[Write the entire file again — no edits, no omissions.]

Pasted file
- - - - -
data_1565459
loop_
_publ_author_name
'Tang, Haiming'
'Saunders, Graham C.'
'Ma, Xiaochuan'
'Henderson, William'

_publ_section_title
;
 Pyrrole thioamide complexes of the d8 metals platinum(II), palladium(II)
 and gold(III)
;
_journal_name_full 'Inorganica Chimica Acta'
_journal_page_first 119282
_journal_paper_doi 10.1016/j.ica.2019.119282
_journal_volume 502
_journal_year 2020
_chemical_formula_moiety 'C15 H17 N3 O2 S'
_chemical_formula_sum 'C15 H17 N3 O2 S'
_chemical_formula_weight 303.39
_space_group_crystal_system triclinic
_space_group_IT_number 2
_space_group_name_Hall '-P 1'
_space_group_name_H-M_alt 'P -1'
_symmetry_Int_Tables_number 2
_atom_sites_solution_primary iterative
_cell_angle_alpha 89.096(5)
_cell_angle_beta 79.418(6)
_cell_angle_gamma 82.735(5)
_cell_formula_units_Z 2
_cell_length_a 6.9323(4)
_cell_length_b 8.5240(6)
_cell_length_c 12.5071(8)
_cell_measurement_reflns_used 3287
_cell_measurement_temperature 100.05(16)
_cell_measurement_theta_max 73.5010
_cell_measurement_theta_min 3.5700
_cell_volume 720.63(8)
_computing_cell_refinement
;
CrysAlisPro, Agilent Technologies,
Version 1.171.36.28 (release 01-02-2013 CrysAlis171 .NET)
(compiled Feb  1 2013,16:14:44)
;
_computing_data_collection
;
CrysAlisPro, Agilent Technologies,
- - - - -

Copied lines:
data_1565459
loop_
_publ_author_name
'Tang, Haiming'
'Saunders, Graham C.'
'Ma, Xiaochuan'
'Henderson, William'

_publ_section_title
;
 Pyrrole thioamide complexes of the d8 metals platinum(II), palladium(II)
 and gold(III)
;
_journal_name_full 'Inorganica Chimica Acta'
_journal_page_first 119282
_journal_paper_doi 10.1016/j.ica.2019.119282
_journal_volume 502
_journal_year 2020
_chemical_formula_moiety 'C15 H17 N3 O2 S'
_chemical_formula_sum 'C15 H17 N3 O2 S'
_chemical_formula_weight 303.39
_space_group_crystal_system triclinic
_space_group_IT_number 2
_space_group_name_Hall '-P 1'
_space_group_name_H-M_alt 'P -1'
_symmetry_Int_Tables_number 2
_atom_sites_solution_primary iterative
_cell_angle_alpha 89.096(5)
_cell_angle_beta 79.418(6)
_cell_angle_gamma 82.735(5)
_cell_formula_units_Z 2
_cell_length_a 6.9323(4)
_cell_length_b 8.5240(6)
_cell_length_c 12.5071(8)
_cell_measurement_reflns_used 3287
_cell_measurement_temperature 100.05(16)
_cell_measurement_theta_max 73.5010
_cell_measurement_theta_min 3.5700
_cell_volume 720.63(8)
_computing_cell_refinement
;
CrysAlisPro, Agilent Technologies,
Version 1.171.36.28 (release 01-02-2013 CrysAlis171 .NET)
(compiled Feb  1 2013,16:14:44)
;
_computing_data_collection
;
CrysAlisPro, Agilent Technologies,